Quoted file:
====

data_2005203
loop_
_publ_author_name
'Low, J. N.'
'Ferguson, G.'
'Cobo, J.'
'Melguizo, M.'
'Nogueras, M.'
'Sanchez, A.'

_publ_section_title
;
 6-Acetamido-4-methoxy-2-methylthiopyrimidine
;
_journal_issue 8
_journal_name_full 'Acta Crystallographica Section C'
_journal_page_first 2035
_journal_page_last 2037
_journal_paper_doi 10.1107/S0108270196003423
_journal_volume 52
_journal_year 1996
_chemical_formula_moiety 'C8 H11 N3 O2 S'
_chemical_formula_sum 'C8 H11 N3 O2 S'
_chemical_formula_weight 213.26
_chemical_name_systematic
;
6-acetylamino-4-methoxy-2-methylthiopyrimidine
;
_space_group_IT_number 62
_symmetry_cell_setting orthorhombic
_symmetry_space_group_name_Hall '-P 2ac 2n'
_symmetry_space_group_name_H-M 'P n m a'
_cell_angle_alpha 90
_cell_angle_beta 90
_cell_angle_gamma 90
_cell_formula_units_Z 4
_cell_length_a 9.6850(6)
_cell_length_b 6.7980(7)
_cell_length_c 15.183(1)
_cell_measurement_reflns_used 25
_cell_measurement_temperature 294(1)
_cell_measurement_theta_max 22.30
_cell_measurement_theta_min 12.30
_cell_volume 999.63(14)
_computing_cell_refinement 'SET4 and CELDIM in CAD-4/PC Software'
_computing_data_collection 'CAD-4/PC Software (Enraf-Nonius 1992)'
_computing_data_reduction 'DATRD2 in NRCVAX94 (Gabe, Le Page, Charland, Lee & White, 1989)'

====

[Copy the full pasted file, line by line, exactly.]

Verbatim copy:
data_2005203
loop_
_publ_author_name
'Low, J. N.'
'Ferguson, G.'
'Cobo, J.'
'Melguizo, M.'
'Nogueras, M.'
'Sanchez, A.'

_publ_section_title
;
 6-Acetamido-4-methoxy-2-methylthiopyrimidine
;
_journal_issue 8
_journal_name_full 'Acta Crystallographica Section C'
_journal_page_first 2035
_journal_page_last 2037
_journal_paper_doi 10.1107/S0108270196003423
_journal_volume 52
_journal_year 1996
_chemical_formula_moiety 'C8 H11 N3 O2 S'
_chemical_formula_sum 'C8 H11 N3 O2 S'
_chemical_formula_weight 213.26
_chemical_name_systematic
;
6-acetylamino-4-methoxy-2-methylthiopyrimidine
;
_space_group_IT_number 62
_symmetry_cell_setting orthorhombic
_symmetry_space_group_name_Hall '-P 2ac 2n'
_symmetry_space_group_name_H-M 'P n m a'
_cell_angle_alpha 90
_cell_angle_beta 90
_cell_angle_gamma 90
_cell_formula_units_Z 4
_cell_length_a 9.6850(6)
_cell_length_b 6.7980(7)
_cell_length_c 15.183(1)
_cell_measurement_reflns_used 25
_cell_measurement_temperature 294(1)
_cell_measurement_theta_max 22.30
_cell_measurement_theta_min 12.30
_cell_volume 999.63(14)
_computing_cell_refinement 'SET4 and CELDIM in CAD-4/PC Software'
_computing_data_collection 'CAD-4/PC Software (Enraf-Nonius 1992)'
_computing_data_reduction 'DATRD2 in NRCVAX94 (Gabe, Le Page, Charland, Lee & White, 1989)'